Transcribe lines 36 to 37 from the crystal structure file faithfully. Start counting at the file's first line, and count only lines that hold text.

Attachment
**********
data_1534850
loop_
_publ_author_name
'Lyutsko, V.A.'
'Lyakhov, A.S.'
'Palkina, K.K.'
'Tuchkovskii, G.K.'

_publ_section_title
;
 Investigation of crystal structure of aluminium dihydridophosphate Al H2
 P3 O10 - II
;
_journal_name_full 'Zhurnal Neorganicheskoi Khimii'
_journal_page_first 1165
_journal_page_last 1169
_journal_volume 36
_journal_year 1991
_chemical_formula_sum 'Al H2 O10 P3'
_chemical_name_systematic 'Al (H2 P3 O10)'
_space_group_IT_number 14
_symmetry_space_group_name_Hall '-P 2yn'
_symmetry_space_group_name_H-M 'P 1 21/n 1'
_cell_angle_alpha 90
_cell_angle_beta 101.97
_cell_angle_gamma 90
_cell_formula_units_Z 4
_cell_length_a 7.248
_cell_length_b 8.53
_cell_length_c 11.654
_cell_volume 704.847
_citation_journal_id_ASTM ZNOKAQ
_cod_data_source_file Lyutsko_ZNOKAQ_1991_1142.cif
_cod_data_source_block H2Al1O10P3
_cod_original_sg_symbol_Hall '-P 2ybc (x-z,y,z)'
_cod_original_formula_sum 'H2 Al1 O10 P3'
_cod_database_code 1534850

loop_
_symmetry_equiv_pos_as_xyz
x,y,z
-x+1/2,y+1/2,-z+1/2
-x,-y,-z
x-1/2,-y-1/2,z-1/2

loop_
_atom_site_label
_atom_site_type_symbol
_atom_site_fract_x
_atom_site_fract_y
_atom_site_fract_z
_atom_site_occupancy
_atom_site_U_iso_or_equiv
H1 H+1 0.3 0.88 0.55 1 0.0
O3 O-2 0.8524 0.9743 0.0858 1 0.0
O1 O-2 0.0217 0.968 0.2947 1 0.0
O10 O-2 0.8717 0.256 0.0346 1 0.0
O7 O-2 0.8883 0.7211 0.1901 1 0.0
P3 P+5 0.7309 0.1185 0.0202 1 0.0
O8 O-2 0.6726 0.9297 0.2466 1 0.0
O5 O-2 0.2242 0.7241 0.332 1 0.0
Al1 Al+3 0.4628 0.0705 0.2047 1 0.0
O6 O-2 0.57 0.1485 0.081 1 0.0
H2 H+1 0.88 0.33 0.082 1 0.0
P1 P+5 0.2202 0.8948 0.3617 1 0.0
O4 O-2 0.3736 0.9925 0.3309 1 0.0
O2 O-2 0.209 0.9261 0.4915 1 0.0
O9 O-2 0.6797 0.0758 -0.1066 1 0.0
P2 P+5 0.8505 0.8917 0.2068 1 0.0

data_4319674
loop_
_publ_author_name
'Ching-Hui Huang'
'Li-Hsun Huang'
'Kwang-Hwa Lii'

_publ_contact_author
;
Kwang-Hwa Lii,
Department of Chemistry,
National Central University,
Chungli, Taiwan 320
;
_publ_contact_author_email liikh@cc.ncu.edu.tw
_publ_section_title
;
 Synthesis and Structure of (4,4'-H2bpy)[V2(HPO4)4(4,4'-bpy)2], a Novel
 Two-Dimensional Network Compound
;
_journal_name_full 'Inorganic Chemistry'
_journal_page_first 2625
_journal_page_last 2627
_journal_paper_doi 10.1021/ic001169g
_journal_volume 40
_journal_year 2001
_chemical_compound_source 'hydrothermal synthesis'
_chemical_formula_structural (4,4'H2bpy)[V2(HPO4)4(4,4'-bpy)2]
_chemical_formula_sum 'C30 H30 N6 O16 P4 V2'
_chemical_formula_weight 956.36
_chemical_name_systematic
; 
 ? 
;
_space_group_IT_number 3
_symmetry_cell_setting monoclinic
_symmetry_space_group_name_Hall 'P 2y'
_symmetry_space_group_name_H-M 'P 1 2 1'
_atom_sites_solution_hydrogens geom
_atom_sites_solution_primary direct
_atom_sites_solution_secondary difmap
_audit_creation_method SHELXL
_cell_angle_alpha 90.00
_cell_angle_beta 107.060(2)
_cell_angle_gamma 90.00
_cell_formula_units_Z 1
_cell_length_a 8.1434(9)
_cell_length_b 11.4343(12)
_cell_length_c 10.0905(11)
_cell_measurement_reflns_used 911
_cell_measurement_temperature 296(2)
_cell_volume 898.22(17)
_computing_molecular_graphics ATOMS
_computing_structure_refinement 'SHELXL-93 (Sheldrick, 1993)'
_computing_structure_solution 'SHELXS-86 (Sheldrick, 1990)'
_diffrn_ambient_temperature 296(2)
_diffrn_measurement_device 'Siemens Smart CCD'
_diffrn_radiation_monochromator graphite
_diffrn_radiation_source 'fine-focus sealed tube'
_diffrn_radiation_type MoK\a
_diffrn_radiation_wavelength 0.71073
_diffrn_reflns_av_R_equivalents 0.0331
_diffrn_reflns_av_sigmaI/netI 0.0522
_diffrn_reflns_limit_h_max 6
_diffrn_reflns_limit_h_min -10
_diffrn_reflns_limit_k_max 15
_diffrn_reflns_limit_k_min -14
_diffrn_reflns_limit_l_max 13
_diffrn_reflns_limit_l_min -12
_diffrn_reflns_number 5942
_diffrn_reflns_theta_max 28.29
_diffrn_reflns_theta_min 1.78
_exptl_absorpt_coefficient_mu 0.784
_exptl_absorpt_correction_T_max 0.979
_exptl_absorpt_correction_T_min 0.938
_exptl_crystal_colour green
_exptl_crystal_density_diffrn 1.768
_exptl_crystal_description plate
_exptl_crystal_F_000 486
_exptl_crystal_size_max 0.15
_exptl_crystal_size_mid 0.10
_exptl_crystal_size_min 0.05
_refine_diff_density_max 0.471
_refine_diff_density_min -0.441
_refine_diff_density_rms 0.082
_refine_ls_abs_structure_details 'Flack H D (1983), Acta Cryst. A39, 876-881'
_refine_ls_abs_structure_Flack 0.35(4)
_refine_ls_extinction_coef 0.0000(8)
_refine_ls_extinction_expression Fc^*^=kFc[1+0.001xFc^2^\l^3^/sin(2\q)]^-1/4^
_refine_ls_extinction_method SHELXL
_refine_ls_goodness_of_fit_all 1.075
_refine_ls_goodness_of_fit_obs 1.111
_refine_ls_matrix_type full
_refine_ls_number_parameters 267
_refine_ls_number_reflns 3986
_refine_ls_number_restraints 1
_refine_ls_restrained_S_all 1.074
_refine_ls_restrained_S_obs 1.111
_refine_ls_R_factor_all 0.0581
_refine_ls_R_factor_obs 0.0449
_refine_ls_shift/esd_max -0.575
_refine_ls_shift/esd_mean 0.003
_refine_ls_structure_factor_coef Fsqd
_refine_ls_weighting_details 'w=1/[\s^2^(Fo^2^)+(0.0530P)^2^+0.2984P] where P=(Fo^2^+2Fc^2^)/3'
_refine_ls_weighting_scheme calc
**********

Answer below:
_cod_database_code 1534850

loop_